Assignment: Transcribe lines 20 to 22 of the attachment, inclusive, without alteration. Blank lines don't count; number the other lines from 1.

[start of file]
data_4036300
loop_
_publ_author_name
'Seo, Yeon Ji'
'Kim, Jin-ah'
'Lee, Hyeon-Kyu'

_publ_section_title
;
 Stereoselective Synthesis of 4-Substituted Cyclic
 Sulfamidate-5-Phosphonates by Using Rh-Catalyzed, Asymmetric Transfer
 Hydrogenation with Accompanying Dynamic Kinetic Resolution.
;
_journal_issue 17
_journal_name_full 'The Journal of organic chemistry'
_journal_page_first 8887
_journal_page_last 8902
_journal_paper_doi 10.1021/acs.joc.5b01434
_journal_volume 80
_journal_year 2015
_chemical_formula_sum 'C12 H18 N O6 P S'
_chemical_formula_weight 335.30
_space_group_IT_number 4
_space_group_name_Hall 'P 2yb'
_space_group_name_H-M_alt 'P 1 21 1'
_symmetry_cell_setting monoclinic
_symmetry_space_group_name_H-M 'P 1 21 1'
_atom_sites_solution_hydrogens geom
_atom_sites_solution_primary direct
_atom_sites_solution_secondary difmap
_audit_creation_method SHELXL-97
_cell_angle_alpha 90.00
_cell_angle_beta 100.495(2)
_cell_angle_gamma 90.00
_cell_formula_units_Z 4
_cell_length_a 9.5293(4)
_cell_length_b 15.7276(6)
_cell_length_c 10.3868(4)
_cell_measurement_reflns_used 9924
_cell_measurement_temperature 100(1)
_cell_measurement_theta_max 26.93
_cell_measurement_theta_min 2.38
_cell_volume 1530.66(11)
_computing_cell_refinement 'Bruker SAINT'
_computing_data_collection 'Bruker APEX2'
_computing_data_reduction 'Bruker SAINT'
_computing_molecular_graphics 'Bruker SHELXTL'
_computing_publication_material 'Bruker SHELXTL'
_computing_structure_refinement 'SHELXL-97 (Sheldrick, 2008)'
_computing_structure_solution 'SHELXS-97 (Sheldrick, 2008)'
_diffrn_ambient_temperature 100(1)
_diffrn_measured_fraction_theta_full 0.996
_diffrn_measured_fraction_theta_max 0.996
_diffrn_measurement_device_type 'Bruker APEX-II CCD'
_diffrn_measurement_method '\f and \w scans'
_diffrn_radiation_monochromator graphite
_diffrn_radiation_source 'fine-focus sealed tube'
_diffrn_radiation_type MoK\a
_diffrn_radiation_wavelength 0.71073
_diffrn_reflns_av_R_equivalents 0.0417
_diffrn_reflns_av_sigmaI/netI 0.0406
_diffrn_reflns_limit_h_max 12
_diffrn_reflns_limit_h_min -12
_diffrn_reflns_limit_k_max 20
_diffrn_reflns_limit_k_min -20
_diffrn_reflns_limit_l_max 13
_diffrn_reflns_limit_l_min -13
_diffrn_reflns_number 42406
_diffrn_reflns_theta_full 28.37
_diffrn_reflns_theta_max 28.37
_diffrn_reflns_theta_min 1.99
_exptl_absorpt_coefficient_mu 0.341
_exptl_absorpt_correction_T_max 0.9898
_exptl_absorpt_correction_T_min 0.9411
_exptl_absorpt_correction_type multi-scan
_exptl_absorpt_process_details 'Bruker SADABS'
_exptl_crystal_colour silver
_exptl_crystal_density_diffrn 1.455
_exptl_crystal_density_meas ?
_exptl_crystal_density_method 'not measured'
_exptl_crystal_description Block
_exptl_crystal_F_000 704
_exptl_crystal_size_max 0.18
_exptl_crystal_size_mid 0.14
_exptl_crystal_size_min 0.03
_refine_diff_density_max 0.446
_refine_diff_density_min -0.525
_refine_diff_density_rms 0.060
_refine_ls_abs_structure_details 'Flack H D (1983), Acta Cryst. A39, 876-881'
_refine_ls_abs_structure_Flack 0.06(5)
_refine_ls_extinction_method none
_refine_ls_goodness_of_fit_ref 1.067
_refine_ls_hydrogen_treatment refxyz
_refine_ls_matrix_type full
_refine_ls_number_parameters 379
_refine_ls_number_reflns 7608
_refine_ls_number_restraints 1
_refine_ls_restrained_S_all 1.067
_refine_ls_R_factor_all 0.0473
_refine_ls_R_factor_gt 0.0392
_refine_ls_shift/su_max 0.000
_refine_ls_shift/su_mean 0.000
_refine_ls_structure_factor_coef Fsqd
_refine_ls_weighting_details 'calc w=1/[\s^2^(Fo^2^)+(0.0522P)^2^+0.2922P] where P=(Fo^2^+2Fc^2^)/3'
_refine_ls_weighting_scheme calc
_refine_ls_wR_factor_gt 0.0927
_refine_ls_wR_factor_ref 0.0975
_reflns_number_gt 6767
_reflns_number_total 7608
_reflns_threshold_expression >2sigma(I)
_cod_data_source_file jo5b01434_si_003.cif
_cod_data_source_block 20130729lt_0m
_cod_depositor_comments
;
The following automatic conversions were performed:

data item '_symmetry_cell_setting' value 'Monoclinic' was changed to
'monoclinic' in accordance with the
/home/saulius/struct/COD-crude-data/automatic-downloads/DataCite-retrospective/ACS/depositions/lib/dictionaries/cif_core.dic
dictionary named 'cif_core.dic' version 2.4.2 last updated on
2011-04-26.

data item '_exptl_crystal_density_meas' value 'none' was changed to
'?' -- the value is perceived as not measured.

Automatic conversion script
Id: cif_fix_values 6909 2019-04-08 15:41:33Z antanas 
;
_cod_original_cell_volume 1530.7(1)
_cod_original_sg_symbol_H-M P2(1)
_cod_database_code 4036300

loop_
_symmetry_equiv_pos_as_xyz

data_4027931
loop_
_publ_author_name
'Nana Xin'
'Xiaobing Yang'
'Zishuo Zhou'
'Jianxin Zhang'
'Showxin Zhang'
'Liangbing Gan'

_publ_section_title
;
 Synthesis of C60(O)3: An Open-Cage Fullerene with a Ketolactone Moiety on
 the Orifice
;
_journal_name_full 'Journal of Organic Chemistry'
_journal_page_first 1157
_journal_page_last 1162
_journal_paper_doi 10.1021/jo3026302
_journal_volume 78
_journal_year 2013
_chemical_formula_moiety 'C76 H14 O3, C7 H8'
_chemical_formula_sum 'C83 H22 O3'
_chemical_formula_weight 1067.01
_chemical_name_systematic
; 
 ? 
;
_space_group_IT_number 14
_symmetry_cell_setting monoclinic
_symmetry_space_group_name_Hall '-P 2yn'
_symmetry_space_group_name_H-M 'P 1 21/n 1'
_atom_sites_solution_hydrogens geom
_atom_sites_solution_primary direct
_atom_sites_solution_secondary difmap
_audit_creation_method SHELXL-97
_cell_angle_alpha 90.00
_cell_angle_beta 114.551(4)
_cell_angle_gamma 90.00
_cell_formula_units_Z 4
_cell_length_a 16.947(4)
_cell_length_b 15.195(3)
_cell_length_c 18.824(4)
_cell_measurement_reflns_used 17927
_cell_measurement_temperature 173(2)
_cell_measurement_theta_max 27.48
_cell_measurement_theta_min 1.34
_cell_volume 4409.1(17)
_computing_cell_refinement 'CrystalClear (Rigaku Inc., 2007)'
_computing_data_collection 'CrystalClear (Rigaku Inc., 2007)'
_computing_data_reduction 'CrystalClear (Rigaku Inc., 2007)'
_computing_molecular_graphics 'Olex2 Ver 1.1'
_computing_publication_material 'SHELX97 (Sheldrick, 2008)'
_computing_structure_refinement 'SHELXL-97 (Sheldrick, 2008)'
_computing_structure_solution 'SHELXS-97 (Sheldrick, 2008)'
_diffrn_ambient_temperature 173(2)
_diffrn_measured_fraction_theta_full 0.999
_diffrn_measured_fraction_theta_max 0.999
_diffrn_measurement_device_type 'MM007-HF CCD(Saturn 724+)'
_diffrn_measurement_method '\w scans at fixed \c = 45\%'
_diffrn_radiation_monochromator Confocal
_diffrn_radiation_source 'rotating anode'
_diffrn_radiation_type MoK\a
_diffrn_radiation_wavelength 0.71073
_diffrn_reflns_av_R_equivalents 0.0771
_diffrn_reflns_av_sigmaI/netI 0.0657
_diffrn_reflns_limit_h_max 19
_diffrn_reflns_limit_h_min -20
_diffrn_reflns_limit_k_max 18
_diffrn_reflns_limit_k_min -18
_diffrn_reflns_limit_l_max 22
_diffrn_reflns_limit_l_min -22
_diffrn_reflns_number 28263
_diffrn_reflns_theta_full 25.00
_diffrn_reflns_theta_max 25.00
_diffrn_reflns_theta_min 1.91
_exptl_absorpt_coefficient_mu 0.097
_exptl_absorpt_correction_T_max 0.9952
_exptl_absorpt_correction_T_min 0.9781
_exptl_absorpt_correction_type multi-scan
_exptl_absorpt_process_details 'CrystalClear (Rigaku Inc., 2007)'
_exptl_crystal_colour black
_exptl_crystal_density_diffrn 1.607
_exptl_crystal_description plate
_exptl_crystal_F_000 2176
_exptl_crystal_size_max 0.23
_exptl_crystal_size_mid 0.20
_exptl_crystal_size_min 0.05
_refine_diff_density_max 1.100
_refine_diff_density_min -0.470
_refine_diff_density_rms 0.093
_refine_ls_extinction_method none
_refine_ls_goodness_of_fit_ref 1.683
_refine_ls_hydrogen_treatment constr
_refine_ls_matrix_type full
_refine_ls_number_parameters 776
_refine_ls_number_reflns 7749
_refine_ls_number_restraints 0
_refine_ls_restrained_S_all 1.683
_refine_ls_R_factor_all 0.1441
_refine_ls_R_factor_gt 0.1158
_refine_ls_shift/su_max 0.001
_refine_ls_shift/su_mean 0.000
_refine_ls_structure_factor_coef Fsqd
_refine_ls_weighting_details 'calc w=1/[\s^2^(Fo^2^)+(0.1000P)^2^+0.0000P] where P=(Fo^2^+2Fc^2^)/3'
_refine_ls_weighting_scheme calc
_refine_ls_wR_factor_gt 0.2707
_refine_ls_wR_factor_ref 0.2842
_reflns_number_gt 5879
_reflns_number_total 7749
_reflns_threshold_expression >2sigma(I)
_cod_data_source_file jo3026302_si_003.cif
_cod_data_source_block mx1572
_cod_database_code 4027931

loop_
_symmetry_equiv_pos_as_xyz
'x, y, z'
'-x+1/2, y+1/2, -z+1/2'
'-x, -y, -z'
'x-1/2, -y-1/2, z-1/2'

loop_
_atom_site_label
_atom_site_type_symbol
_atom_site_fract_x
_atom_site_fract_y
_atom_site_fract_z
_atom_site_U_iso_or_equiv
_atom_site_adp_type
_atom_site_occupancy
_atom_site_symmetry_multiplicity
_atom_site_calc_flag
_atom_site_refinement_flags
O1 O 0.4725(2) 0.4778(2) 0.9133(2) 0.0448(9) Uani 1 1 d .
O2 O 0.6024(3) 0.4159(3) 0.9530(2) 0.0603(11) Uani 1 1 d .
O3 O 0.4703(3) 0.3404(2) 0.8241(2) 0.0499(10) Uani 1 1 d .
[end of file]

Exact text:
_chemical_formula_sum 'C12 H18 N O6 P S'
_chemical_formula_weight 335.30
_space_group_IT_number 4